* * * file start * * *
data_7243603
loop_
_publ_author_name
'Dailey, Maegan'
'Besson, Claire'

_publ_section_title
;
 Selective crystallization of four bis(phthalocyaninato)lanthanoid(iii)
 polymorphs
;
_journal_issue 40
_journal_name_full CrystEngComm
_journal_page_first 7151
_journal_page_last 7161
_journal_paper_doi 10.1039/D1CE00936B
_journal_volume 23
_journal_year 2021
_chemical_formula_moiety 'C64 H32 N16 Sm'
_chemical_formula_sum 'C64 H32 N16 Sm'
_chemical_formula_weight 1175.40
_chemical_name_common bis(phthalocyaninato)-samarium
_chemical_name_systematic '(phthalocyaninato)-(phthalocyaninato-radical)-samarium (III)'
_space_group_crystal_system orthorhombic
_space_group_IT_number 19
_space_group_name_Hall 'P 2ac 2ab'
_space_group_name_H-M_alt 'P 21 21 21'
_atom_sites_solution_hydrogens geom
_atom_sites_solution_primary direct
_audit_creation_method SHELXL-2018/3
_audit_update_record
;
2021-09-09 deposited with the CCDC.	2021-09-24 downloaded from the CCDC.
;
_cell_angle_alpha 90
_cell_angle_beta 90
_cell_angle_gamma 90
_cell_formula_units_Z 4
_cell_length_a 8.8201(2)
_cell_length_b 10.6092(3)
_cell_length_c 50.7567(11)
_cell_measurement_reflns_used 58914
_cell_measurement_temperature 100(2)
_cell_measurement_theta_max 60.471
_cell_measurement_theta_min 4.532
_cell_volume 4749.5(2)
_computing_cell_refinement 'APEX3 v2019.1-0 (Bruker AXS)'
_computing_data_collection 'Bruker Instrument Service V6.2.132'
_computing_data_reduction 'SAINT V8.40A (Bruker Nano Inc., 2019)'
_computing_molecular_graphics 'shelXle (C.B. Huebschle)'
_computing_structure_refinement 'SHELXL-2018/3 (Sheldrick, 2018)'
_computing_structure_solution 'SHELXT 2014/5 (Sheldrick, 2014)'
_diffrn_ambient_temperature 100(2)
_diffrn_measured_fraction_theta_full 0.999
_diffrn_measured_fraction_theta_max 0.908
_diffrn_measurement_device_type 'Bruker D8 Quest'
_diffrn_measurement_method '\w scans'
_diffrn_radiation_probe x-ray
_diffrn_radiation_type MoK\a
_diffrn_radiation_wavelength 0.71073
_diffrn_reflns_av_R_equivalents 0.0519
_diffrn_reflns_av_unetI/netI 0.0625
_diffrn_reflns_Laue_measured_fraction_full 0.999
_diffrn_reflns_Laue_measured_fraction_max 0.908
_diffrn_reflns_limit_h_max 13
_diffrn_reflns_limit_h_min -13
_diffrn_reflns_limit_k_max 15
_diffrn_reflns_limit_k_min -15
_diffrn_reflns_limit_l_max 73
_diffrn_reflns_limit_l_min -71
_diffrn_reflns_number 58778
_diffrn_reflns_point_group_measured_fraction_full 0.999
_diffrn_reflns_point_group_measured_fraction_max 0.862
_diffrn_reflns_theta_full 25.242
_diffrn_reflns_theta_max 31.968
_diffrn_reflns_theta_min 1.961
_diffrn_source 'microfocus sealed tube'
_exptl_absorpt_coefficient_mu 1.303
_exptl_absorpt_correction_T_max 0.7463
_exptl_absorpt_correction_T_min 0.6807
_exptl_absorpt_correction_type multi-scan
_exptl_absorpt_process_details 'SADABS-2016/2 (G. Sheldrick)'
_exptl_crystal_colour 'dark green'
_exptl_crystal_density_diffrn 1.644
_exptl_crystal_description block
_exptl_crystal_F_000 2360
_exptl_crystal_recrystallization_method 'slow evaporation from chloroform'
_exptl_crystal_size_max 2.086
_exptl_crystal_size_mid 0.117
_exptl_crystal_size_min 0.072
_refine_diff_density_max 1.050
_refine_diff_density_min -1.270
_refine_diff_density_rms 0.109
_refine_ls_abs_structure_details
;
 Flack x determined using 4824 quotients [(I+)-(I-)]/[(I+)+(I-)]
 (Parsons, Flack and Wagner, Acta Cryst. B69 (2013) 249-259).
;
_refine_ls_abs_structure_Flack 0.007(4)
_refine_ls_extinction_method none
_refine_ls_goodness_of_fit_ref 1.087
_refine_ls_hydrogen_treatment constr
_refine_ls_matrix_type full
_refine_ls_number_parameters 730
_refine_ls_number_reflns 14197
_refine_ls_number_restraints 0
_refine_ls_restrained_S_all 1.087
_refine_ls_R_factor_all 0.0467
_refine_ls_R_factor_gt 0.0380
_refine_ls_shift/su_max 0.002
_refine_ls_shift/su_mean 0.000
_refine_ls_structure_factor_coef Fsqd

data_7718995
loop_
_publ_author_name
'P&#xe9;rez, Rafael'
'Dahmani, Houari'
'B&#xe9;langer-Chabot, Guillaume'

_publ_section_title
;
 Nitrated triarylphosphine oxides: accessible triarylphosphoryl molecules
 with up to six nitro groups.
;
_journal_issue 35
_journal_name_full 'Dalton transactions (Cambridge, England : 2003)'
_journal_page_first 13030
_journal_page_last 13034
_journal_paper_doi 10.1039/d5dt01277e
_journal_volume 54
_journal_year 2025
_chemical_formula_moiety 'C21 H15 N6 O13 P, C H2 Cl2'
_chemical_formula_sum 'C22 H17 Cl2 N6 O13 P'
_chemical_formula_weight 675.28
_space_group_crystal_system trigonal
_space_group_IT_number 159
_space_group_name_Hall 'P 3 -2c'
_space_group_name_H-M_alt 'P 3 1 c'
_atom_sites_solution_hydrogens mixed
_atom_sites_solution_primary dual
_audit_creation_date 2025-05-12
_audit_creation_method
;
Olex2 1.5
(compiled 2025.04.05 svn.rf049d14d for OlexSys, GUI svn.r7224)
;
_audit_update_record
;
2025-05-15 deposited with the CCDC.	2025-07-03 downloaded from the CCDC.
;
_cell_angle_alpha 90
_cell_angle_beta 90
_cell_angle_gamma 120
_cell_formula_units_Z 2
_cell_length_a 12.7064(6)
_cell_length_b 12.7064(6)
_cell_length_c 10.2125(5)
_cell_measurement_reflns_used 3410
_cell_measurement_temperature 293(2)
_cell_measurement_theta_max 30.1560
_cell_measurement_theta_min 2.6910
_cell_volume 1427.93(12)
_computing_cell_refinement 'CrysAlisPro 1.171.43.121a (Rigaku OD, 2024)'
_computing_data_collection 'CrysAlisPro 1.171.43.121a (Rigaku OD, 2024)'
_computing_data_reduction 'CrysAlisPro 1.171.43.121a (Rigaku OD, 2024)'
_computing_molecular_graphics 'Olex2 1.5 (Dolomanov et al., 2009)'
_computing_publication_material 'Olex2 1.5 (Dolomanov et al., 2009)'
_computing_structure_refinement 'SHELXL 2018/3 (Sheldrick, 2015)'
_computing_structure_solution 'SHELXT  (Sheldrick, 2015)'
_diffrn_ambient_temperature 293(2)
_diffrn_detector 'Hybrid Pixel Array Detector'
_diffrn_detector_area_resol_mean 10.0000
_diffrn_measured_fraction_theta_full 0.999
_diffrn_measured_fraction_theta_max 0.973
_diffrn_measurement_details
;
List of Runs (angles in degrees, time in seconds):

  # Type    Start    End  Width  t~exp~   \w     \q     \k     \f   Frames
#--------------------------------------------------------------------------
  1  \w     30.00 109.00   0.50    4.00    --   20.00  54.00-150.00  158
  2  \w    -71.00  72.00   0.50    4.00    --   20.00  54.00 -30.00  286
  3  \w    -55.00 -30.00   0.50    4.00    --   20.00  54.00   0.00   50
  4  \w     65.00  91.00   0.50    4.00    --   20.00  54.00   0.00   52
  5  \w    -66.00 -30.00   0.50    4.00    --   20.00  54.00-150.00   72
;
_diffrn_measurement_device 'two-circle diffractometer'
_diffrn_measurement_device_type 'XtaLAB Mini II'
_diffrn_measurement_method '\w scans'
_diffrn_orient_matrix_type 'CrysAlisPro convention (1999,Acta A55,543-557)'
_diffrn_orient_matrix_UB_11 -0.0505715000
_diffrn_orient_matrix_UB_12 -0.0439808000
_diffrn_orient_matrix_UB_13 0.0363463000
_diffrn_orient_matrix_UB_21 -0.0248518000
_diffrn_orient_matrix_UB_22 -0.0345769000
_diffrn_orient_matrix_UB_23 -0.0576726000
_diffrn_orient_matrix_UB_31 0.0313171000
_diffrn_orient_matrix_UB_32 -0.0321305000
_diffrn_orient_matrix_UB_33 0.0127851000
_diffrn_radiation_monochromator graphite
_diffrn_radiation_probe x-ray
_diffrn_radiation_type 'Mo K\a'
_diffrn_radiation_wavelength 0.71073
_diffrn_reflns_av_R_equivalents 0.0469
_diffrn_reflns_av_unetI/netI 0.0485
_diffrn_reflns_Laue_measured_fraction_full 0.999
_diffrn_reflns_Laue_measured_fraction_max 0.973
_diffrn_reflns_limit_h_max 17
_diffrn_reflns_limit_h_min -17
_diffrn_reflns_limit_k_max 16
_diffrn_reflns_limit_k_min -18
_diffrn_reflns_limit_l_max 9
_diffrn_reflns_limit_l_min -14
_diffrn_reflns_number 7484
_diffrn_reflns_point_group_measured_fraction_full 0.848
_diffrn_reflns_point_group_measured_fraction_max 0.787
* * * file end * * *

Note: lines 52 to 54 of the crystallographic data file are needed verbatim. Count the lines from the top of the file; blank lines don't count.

_diffrn_ambient_temperature 100(2)
_diffrn_measured_fraction_theta_full 0.999
_diffrn_measured_fraction_theta_max 0.908